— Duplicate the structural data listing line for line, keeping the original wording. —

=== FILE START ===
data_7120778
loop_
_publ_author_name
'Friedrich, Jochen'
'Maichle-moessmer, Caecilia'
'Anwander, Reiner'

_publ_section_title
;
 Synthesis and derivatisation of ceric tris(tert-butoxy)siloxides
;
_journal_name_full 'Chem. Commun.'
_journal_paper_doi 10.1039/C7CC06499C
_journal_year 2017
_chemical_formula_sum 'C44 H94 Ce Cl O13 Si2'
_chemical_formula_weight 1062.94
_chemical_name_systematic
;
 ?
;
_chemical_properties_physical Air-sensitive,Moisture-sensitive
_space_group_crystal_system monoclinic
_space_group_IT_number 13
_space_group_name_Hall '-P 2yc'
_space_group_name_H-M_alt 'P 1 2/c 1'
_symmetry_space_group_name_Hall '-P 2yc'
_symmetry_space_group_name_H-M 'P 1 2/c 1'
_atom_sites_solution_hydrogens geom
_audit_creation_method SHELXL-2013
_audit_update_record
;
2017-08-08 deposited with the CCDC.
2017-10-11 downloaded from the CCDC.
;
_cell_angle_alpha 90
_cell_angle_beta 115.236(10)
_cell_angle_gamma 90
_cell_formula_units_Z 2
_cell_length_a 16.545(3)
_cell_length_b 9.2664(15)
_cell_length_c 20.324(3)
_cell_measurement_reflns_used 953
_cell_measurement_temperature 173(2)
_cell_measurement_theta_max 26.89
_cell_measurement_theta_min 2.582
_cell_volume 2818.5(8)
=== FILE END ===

data_7120778
loop_
_publ_author_name
'Friedrich, Jochen'
'Maichle-moessmer, Caecilia'
'Anwander, Reiner'

_publ_section_title
;
 Synthesis and derivatisation of ceric tris(tert-butoxy)siloxides
;
_journal_name_full 'Chem. Commun.'
_journal_paper_doi 10.1039/C7CC06499C
_journal_year 2017
_chemical_formula_sum 'C44 H94 Ce Cl O13 Si2'
_chemical_formula_weight 1062.94
_chemical_name_systematic
;
 ?
;
_chemical_properties_physical Air-sensitive,Moisture-sensitive
_space_group_crystal_system monoclinic
_space_group_IT_number 13
_space_group_name_Hall '-P 2yc'
_space_group_name_H-M_alt 'P 1 2/c 1'
_symmetry_space_group_name_Hall '-P 2yc'
_symmetry_space_group_name_H-M 'P 1 2/c 1'
_atom_sites_solution_hydrogens geom
_audit_creation_method SHELXL-2013
_audit_update_record
;
2017-08-08 deposited with the CCDC.
2017-10-11 downloaded from the CCDC.
;
_cell_angle_alpha 90
_cell_angle_beta 115.236(10)
_cell_angle_gamma 90
_cell_formula_units_Z 2
_cell_length_a 16.545(3)
_cell_length_b 9.2664(15)
_cell_length_c 20.324(3)
_cell_measurement_reflns_used 953
_cell_measurement_temperature 173(2)
_cell_measurement_theta_max 26.89
_cell_measurement_theta_min 2.582
_cell_volume 2818.5(8)